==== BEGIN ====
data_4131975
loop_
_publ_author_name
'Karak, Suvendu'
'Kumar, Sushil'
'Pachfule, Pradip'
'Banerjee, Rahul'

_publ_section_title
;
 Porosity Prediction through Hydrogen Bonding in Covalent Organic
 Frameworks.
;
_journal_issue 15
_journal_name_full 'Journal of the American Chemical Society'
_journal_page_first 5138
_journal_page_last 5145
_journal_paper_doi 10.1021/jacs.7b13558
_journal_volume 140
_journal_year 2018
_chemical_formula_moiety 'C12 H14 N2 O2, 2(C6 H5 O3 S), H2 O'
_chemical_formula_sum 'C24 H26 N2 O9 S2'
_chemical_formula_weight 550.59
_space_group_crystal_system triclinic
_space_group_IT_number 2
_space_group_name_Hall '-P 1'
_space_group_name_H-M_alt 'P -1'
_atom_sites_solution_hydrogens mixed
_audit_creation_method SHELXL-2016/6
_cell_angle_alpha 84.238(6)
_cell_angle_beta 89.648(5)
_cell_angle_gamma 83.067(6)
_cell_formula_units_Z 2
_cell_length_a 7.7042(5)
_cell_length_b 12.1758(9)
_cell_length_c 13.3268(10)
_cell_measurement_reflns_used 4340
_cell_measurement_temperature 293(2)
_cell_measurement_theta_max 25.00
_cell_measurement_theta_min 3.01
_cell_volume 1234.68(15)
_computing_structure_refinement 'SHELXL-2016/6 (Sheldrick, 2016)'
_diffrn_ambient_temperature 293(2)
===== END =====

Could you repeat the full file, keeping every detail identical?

data_4131975
loop_
_publ_author_name
'Karak, Suvendu'
'Kumar, Sushil'
'Pachfule, Pradip'
'Banerjee, Rahul'

_publ_section_title
;
 Porosity Prediction through Hydrogen Bonding in Covalent Organic
 Frameworks.
;
_journal_issue 15
_journal_name_full 'Journal of the American Chemical Society'
_journal_page_first 5138
_journal_page_last 5145
_journal_paper_doi 10.1021/jacs.7b13558
_journal_volume 140
_journal_year 2018
_chemical_formula_moiety 'C12 H14 N2 O2, 2(C6 H5 O3 S), H2 O'
_chemical_formula_sum 'C24 H26 N2 O9 S2'
_chemical_formula_weight 550.59
_space_group_crystal_system triclinic
_space_group_IT_number 2
_space_group_name_Hall '-P 1'
_space_group_name_H-M_alt 'P -1'
_atom_sites_solution_hydrogens mixed
_audit_creation_method SHELXL-2016/6
_cell_angle_alpha 84.238(6)
_cell_angle_beta 89.648(5)
_cell_angle_gamma 83.067(6)
_cell_formula_units_Z 2
_cell_length_a 7.7042(5)
_cell_length_b 12.1758(9)
_cell_length_c 13.3268(10)
_cell_measurement_reflns_used 4340
_cell_measurement_temperature 293(2)
_cell_measurement_theta_max 25.00
_cell_measurement_theta_min 3.01
_cell_volume 1234.68(15)
_computing_structure_refinement 'SHELXL-2016/6 (Sheldrick, 2016)'
_diffrn_ambient_temperature 293(2)